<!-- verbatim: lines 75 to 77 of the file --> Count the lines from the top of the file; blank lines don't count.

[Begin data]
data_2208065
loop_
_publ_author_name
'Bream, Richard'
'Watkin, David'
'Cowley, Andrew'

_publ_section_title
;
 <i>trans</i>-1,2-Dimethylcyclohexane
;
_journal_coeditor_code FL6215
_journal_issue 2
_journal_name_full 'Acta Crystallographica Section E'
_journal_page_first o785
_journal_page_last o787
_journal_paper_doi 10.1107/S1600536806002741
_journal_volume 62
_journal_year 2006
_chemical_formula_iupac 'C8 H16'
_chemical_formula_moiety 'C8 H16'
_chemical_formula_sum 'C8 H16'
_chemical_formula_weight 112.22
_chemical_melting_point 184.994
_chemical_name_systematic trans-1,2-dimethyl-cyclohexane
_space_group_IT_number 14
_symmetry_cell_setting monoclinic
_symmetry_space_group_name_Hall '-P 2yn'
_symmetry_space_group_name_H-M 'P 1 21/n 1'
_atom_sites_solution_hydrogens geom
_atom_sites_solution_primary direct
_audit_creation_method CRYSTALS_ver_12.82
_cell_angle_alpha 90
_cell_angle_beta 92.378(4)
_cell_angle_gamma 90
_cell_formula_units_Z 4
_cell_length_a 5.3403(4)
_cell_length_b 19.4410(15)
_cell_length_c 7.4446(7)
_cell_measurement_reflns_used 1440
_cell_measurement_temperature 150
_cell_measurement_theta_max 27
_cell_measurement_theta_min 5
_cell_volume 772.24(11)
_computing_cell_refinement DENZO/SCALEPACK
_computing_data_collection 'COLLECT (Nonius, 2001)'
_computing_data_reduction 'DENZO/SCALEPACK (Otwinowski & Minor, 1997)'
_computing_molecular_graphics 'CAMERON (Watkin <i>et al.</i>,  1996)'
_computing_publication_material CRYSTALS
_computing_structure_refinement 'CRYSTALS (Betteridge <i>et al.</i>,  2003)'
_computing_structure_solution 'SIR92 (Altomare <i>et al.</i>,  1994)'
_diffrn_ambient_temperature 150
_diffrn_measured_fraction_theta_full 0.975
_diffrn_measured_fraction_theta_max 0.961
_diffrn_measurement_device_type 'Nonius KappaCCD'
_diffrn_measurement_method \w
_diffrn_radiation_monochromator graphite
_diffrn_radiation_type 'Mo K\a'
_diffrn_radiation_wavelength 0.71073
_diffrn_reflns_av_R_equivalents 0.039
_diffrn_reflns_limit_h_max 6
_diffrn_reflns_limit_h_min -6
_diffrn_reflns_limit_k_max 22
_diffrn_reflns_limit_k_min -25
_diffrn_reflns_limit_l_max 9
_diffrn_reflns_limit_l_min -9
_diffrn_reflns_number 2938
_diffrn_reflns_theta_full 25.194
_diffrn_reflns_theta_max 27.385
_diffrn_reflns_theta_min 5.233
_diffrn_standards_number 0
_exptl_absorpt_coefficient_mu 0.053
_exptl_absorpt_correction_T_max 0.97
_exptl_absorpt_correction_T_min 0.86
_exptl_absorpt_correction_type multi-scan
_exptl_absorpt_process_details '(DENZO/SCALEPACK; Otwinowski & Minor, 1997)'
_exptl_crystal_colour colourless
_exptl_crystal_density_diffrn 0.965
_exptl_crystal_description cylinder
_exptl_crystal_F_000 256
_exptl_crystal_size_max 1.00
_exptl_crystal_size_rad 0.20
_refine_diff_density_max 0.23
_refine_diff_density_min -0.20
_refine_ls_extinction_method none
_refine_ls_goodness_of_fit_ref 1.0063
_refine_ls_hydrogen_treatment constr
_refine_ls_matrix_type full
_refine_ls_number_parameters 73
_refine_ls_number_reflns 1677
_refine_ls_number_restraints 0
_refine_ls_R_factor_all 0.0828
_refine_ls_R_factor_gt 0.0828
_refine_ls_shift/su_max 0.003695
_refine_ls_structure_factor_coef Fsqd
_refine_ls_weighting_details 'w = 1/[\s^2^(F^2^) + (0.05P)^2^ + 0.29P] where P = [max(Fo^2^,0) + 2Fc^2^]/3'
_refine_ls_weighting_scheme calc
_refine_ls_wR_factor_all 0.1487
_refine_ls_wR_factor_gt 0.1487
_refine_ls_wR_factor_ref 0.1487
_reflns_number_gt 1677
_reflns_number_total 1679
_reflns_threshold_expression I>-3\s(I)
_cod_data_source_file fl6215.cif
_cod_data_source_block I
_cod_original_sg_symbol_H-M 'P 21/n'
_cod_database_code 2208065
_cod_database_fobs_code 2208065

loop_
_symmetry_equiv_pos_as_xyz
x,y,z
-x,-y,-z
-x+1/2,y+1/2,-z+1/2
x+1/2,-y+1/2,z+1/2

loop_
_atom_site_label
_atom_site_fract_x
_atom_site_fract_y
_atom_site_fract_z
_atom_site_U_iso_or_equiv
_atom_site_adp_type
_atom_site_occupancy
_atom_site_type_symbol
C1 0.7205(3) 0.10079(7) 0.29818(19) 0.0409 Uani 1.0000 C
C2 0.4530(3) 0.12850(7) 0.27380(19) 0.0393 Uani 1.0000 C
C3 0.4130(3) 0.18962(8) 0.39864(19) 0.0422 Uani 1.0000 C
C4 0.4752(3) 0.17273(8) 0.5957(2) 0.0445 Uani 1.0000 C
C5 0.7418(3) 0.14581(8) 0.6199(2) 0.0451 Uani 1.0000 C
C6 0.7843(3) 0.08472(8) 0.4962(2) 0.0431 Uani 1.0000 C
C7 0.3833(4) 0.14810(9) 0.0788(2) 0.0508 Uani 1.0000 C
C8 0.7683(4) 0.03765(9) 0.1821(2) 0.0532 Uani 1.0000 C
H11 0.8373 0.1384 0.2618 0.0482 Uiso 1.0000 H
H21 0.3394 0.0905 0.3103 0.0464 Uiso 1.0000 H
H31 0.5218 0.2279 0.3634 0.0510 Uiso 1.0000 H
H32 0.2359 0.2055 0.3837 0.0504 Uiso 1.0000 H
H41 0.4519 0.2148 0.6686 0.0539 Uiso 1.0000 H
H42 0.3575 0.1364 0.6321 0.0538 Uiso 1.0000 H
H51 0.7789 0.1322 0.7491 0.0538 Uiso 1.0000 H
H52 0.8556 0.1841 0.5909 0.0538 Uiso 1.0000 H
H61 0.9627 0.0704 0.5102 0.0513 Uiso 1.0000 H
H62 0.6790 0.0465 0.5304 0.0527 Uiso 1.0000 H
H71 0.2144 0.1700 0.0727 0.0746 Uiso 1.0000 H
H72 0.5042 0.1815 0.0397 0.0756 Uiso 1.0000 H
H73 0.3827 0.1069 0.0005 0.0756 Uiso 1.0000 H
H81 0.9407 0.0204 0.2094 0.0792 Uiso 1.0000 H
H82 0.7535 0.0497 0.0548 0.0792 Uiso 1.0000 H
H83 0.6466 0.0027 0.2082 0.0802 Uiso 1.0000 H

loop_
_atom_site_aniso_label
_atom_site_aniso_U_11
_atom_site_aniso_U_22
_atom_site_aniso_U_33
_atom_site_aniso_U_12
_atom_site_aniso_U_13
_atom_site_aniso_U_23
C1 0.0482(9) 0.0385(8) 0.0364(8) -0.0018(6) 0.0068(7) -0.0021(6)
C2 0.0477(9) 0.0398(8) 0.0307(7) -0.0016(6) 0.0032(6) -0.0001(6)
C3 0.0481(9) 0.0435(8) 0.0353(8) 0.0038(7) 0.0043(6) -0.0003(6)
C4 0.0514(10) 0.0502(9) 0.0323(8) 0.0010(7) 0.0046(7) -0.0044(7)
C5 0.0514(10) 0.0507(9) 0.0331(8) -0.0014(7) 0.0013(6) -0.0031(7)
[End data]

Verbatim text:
_exptl_absorpt_process_details '(DENZO/SCALEPACK; Otwinowski & Minor, 1997)'
_exptl_crystal_colour colourless
_exptl_crystal_density_diffrn 0.965